INTERVIEW: Graphic Designer, Artist, And Educator Sheila Levrant de Bretteville On Legacy
In the small and rarified world of graphic design, Sheila Levrant de Bretteville is nothing short of an icon. The 80-year-old artist, designer, and educator has left her mark on some of the most important parts of recent graphic design and art history, from championing feminist principles and user participation in design to celebrating local communities via thoughtful public art projects. But just as importantly, by introducing a new pedagogical philosophy, which encouraged a generation of designers to approach working for clients as not just a commercial endeavor but a way to explore their own interests and build a cohesive practice. As the director of the Yale University Graduate Program in Graphic Design since 1990, the Brooklyn native has nurtured the careers of thousands of graphic designers — the people behind the books we now read, the signs we follow, and the visuals that seduce us. Graphic design has been a crucial part of PIN–UP since its inception in 2006, and it is no coincidence that all of the magazine’s design directors — Geoff Han, Dylan Fracareta, Erin Knutson, and today Ben Ganz — were students of Levrant de Bretteville’s. With so much of PIN–UP’s design DNA originating from the same source, we couldn’t imagine our anniversary issue without her. From her home in New Haven, Levrant de Bretteville spoke to Knutson, and candidly posed for Julika Rudelius’s camera.
Erin Knutson: Who are some of the people you admire or whose creative legacies have opened things up for you?
Sheila Levrant de Bretteville: My creative development had a lot to do with my parents. Each fled Poland’s antisemitism during the 1920s and in our household there was a constant flow of immigrants who’d made it through the concentration camps and managed to stay alive. My father was very politically aware. He grew up on a farm and didn’t receive his elementary-school diploma until he was 21 years old, but he had all these anarchist books. The house was also always packed with people. There was somebody living in every room, except the kitchen. Anybody who came with no place to live, we made a bed for them somewhere in the house. I was the only person of my age living there. At the same time, my mother was taking me to painting lessons at the Brooklyn Museum on the weekend. I went and learned to paint there. I already knew how to sew because we had a sewing machine and we made our own clothing. As a teenager I’d go to all the stores in Manhattan, returning to sketch whatever I wanted to have made for me at home. My mother worked as a milliner in a hat factory and my father worked in a place that decorated sweaters and also children’s clothing. I took home samples and rhinestones of every color.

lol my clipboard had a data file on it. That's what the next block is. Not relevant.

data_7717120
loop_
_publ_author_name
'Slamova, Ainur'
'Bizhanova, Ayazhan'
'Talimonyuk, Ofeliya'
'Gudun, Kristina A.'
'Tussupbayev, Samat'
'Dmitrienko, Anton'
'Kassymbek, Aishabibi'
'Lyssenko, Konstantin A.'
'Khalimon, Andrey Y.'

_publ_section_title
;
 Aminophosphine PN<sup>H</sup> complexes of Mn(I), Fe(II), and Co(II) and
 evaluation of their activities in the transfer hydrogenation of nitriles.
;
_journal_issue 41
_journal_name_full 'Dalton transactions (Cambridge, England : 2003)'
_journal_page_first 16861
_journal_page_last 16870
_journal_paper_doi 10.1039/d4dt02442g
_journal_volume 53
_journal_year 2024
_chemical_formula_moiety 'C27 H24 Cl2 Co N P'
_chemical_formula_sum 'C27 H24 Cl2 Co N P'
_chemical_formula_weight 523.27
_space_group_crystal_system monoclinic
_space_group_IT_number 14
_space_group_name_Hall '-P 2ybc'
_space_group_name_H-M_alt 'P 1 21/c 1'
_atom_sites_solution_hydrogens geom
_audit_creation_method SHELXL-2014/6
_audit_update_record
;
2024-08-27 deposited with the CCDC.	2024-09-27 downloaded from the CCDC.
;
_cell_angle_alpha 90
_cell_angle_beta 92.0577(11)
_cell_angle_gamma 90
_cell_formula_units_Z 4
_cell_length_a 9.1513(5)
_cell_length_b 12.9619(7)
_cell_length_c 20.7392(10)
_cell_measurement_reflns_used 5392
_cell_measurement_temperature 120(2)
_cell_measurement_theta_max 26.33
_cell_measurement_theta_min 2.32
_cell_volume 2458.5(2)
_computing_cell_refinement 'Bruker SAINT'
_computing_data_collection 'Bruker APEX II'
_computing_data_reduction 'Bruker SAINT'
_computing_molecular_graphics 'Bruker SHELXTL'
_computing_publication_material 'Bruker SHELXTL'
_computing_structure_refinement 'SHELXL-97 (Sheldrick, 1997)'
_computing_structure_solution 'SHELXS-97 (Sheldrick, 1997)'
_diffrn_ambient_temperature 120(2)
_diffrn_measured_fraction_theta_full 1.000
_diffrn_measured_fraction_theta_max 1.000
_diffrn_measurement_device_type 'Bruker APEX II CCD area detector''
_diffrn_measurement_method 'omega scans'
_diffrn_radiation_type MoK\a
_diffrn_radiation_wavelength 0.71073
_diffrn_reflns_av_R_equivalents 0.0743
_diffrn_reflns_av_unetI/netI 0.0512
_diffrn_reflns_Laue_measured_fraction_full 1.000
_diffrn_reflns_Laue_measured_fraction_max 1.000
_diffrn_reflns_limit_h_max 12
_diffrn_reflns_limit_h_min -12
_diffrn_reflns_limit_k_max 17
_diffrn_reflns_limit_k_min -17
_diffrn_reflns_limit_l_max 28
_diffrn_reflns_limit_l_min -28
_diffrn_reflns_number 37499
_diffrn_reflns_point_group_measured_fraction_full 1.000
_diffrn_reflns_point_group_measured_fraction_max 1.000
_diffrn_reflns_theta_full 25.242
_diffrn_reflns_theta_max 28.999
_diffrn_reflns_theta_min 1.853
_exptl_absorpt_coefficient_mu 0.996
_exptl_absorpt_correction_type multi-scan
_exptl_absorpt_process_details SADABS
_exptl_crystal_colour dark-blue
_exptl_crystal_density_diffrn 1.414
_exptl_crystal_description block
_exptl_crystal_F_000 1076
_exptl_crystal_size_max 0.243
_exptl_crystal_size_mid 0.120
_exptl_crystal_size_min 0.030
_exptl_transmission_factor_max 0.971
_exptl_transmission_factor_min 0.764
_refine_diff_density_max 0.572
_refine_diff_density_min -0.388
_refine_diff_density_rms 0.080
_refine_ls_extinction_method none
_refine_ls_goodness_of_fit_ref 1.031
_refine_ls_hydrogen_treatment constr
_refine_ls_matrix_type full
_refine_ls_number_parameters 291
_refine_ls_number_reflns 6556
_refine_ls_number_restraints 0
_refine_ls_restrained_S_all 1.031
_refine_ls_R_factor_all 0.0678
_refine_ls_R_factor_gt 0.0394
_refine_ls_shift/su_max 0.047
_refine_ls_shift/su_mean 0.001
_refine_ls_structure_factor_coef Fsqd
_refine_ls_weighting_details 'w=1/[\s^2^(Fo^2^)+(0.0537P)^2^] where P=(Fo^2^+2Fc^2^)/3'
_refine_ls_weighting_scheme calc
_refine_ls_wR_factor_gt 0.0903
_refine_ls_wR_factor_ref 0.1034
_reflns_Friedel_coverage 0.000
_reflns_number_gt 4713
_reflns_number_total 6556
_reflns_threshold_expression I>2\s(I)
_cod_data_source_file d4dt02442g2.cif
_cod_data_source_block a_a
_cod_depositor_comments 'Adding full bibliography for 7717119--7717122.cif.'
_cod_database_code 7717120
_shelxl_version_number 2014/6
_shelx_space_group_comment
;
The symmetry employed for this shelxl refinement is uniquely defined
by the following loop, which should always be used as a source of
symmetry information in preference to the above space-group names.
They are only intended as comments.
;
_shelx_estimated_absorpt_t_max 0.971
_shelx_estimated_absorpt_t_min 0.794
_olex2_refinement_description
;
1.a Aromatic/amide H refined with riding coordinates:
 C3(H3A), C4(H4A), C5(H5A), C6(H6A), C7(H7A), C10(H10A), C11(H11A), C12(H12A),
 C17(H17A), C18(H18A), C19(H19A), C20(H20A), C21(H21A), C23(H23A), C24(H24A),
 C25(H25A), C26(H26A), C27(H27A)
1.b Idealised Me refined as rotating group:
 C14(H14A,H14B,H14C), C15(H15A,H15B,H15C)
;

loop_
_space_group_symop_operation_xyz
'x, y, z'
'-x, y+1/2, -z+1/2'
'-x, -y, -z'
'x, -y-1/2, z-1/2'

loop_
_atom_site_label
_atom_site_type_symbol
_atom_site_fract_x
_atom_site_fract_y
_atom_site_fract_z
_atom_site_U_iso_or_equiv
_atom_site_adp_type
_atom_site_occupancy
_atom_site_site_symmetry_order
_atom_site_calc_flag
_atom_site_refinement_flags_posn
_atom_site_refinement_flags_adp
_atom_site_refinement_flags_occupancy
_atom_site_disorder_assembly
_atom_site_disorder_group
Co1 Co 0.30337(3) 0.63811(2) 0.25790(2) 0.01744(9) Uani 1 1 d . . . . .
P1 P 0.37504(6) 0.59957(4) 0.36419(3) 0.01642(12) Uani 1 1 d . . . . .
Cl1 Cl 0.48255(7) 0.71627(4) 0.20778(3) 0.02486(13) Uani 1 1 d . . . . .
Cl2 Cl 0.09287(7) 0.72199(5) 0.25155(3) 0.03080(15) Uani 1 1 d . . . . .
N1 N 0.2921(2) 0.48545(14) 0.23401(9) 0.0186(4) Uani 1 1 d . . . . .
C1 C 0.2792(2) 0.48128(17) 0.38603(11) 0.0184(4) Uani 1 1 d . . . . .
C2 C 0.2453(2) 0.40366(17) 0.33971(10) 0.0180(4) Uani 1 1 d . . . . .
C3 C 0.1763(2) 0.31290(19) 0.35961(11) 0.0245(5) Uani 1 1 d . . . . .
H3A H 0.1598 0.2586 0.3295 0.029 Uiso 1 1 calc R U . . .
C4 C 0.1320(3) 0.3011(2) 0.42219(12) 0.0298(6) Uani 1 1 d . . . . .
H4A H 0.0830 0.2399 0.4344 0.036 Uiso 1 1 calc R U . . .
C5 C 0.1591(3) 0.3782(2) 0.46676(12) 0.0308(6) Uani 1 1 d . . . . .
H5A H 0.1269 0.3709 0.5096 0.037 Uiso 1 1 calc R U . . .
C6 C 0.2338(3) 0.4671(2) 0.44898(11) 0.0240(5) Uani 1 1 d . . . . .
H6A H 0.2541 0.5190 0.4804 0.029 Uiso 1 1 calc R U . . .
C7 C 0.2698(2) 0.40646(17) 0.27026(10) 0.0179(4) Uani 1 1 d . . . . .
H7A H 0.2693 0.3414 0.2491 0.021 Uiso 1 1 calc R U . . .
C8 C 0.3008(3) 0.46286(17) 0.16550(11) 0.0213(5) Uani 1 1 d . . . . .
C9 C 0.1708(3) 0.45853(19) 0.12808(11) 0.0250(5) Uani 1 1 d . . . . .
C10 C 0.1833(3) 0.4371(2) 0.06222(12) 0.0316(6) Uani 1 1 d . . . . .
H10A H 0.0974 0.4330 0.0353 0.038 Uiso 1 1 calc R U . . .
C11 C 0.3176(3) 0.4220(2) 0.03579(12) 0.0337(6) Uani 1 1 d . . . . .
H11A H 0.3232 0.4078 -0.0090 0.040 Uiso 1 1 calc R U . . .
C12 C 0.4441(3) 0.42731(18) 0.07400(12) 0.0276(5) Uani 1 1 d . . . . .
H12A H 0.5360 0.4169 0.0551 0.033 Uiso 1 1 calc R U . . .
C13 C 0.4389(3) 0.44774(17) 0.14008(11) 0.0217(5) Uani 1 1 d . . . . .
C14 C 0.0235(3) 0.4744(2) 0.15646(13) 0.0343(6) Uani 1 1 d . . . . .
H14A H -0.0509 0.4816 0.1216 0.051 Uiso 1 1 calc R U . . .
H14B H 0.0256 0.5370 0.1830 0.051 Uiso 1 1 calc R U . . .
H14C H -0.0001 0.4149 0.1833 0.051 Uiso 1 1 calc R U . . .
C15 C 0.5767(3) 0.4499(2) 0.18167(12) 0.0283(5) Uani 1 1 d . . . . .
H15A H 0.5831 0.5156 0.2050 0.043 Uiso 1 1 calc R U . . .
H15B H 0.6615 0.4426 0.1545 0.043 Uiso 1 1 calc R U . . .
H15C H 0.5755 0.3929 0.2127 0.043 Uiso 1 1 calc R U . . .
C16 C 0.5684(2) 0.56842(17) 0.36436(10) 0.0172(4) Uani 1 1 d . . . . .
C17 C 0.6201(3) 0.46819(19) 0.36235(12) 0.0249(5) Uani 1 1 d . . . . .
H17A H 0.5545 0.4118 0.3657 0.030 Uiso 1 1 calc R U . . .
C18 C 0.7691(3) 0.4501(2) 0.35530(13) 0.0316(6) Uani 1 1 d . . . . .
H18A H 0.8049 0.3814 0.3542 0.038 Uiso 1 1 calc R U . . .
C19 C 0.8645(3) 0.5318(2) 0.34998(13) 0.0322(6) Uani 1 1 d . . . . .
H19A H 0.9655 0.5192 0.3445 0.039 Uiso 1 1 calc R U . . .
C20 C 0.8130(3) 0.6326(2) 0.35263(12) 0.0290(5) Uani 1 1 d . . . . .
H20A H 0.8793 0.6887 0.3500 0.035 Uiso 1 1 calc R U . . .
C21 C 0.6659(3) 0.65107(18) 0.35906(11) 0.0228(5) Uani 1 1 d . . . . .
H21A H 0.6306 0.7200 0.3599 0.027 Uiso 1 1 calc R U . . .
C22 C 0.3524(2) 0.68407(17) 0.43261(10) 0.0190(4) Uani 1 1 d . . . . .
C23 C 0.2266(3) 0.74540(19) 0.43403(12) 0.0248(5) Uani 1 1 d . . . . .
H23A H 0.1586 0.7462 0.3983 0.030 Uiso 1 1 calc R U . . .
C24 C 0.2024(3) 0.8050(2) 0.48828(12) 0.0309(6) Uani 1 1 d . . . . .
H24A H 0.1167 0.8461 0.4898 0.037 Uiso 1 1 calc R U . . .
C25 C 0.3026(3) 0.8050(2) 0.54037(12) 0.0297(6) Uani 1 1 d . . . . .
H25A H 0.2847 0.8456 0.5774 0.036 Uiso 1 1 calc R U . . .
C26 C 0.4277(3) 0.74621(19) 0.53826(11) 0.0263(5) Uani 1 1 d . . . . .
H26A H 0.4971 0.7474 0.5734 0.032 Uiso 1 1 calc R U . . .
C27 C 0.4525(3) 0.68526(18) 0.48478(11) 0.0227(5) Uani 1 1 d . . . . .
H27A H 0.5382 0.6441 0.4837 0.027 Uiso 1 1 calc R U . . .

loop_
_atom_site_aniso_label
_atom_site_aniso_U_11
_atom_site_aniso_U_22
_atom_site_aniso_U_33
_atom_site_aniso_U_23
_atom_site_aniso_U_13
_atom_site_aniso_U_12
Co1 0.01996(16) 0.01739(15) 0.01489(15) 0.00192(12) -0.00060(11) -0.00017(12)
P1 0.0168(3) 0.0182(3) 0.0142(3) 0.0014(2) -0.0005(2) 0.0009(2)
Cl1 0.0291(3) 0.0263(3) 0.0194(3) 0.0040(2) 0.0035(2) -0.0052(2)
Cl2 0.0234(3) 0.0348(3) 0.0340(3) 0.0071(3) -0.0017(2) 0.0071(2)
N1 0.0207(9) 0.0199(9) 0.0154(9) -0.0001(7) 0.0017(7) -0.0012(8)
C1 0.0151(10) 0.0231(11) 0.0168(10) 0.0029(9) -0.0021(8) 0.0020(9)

What was your earliest experience with graphic design?
Lucky me, there was a design teacher at my high school, Mr. Leon Friend. He created a group called the Art Squad where students created posters for contests and for our neighborhood — for example, about seeing a doctor regularly. Mr. Friend found every design and painting competition in all of New York City and we made work competing for money prizes. So all of us kids out in Coney Island were winning prizes and getting paid to make our designs while in high school. Mr. Friend had actually written a book called Graphic Design, and it has sculptors and painters like Frida Kahlo, just all different people are included who made prints and artists who were all engaged in their countries of origin. Seeing graphic design as so inclusive truly fascinated me. When I’m asked, “What’s the difference between art and design?” I say it’s that we consider the audience for our work. And as result my own work became communitarian — it’s always about making differences visible.
After high school you attended Barnard, before doing the MFA program at Yale. Then you worked in Italy for a while, before moving to L.A., where you started the Woman’s Building in 1973, a place for women to educate themselves, to be together, and have access to tools. How did that come about?